The Landmarks Preservation Commission has come under fire from one of its staunchest defenders, Brooklyn City Councilman Brad Lander, who chairs the Council's landmarks subcommittee. He accuses the commission of repeatedly breaking its promise to launching a $5 million website designed to bring transparency to a process by which the commission selects landmarks.
The site would not only provide a comprehensive and easily accessible list of the city's 1,323 individual landmarks and 109 historic districts but also a clear catalog of what would-be landmarks have been submitted for consideration and where they stand in the review process.
"If you're a neighborhood group filing a request or a business owner who wants to know the fate of your building, there is no easy way to track that now from the LPC's website," Mr. Lander said. "Transparency is at the heart of good government, it's at the heart of a thriving democracy."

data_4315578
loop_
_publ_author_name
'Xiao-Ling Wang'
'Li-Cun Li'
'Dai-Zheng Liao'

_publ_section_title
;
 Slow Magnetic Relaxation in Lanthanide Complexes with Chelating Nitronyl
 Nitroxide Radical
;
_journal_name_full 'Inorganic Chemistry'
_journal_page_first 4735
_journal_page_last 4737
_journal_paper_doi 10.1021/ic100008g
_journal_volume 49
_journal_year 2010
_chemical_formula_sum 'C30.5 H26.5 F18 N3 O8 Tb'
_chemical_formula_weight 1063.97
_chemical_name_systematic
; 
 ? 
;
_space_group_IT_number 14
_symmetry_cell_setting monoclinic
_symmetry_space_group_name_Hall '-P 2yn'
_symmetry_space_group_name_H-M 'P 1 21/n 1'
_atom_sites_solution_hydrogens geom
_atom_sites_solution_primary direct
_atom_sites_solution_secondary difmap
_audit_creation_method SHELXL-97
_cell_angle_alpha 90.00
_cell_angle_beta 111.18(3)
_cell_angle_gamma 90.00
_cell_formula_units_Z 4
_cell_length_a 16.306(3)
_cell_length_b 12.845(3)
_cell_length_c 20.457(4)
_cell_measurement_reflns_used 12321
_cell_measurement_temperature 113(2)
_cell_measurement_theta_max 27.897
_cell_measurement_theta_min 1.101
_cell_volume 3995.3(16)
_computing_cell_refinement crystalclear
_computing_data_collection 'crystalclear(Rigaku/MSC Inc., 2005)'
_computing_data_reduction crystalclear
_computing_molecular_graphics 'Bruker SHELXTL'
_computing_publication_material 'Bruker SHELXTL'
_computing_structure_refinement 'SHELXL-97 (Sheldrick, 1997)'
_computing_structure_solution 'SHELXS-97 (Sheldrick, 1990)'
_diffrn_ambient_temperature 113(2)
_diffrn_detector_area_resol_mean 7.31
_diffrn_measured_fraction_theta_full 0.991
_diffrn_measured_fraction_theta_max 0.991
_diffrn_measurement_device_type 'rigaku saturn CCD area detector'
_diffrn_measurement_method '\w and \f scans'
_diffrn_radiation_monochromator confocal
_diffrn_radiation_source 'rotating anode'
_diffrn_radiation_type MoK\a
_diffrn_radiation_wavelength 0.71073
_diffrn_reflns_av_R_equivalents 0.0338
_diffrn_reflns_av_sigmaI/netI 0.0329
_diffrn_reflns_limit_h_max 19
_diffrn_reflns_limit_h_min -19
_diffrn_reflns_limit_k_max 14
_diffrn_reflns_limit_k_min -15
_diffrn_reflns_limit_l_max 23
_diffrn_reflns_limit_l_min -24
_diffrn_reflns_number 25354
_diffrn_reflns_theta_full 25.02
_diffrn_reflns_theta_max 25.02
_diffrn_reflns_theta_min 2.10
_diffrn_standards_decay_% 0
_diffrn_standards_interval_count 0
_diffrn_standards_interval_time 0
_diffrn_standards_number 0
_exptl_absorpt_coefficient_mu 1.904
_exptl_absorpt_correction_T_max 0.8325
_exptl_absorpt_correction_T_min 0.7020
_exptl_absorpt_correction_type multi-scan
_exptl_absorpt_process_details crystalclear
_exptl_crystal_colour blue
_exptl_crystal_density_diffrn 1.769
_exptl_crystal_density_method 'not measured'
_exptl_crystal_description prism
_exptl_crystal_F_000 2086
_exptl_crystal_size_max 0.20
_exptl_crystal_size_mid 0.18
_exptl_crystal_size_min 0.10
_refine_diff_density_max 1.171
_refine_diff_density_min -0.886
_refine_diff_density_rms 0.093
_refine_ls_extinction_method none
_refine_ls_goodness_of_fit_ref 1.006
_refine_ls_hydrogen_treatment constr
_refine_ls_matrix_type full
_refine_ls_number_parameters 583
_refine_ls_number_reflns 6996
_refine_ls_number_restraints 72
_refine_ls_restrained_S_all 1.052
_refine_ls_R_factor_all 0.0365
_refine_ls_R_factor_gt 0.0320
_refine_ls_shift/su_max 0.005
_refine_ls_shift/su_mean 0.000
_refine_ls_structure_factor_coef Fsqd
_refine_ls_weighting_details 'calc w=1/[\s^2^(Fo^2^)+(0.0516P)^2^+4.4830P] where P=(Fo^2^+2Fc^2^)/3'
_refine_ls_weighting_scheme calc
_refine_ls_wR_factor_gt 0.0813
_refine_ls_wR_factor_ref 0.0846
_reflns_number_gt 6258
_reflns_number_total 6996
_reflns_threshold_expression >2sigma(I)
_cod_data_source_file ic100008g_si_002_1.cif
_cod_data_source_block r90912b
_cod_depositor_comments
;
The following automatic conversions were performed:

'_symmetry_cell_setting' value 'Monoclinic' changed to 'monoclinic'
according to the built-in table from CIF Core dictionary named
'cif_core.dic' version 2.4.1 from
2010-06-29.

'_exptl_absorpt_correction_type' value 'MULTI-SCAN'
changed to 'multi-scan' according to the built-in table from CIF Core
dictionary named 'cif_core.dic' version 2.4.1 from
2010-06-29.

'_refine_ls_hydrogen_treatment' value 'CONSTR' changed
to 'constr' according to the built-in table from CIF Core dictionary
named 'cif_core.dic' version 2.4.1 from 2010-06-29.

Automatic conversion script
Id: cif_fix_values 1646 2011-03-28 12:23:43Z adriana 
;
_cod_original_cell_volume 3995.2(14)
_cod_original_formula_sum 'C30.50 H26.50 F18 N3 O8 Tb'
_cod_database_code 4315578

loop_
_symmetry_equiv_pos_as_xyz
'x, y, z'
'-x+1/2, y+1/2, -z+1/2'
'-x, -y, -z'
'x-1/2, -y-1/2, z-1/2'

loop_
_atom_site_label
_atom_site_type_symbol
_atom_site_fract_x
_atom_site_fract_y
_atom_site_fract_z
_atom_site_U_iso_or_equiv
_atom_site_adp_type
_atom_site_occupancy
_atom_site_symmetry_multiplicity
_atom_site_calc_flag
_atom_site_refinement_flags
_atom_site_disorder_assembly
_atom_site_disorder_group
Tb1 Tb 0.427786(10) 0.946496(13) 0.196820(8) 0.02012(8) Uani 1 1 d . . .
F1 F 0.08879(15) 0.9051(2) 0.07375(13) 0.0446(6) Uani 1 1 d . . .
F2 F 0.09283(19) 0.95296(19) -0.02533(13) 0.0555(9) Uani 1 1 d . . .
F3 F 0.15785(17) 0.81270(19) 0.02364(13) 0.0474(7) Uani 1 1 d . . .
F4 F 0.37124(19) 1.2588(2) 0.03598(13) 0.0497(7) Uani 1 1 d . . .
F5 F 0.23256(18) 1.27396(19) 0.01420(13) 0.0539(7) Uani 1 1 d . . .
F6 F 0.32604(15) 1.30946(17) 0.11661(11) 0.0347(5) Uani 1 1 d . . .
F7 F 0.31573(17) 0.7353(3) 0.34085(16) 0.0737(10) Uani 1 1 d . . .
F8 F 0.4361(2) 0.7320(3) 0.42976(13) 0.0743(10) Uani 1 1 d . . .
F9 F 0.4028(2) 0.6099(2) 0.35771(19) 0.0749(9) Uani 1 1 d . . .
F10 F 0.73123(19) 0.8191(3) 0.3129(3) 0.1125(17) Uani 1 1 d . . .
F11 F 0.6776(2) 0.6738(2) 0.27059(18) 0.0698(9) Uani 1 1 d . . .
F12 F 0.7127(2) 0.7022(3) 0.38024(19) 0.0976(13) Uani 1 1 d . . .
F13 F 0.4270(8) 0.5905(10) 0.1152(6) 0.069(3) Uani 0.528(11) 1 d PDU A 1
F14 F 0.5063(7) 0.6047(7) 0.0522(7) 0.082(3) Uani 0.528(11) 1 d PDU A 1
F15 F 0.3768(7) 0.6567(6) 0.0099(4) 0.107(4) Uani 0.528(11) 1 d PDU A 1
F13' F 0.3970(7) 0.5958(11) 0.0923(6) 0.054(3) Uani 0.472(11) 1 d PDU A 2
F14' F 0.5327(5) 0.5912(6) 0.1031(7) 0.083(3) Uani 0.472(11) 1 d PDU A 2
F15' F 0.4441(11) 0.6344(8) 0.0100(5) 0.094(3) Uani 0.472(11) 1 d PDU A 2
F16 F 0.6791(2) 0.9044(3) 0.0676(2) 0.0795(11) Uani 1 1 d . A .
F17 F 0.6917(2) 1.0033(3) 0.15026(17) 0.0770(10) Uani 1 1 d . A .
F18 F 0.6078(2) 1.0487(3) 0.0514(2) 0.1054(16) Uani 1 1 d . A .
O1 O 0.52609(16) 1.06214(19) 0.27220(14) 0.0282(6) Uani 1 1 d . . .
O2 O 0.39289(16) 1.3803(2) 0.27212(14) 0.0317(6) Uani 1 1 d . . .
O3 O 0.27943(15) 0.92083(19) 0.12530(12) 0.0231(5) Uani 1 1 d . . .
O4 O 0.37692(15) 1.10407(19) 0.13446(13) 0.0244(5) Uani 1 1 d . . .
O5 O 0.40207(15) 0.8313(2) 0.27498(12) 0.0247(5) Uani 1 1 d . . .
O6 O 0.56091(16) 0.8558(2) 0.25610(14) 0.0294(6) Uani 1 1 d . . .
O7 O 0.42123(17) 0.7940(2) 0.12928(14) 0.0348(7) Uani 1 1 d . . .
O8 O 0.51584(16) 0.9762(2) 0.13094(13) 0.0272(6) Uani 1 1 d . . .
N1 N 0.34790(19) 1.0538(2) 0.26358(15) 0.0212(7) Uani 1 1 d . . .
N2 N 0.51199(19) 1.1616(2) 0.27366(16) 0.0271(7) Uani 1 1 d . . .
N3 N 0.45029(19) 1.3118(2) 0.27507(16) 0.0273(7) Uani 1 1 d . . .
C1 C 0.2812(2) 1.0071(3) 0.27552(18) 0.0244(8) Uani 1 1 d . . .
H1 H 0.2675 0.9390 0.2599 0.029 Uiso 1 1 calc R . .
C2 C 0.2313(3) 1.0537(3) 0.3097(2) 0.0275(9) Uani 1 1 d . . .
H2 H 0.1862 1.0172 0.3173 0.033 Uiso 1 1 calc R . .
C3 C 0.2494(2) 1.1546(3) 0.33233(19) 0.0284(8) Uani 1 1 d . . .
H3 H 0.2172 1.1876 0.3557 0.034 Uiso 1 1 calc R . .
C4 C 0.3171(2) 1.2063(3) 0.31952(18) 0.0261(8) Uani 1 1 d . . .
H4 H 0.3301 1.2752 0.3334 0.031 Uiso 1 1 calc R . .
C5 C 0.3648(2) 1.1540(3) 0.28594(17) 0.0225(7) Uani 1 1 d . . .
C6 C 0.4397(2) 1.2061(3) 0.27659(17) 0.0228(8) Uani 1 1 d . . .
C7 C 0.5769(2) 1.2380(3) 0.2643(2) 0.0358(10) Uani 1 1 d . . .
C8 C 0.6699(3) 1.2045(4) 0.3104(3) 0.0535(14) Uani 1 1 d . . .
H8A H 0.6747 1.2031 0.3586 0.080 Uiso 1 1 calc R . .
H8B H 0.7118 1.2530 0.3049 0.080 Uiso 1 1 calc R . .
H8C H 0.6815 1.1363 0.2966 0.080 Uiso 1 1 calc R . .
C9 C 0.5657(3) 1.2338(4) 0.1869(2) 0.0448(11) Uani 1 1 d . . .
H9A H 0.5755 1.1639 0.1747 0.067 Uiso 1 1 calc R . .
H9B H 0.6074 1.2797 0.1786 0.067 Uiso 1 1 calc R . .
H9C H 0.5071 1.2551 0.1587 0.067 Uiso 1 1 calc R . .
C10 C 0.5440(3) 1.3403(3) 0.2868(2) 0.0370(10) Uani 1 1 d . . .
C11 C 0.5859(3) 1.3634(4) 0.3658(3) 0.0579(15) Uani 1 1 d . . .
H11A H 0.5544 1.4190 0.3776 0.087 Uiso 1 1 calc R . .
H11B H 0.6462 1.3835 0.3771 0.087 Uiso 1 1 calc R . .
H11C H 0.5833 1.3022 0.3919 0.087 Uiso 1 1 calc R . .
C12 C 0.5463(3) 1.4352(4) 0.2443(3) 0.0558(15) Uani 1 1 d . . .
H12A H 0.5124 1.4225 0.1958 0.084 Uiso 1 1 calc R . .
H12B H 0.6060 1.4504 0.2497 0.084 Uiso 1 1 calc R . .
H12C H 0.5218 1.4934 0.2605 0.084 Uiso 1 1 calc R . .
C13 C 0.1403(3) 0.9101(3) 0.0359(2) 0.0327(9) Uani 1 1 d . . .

Mr. Lander said that when he first took over the landmarks subcommittee, he had a meeting with LPC chairman Robert Tierney. It was at that point that Mr. Lander suggested the agency come up with a better website and was told by Mr. Tierney that one was in the works and it was only months away from completion. When Mr. Tierney repeated that statement last week at a Council hearing on the agency's budget, Mr. Lander was ready for him.
"You've been telling us the same thing, that it was months away, going on three years now," Mr. Lander shot back.
Delays may well continue.
"Until we get a system that meets our standards, we're not going to implement it," Mr. Tierney responded. When asked if that might be before the Bloomberg administration leaves office at the end of the year, Mr. Tierney responded that he did not know.
"Because we're working through these complex issues, it's not as simple, perhaps, as we once thought it was, for whatever reason, and the complexities have produced these issues that we have," Mr. Tierney said.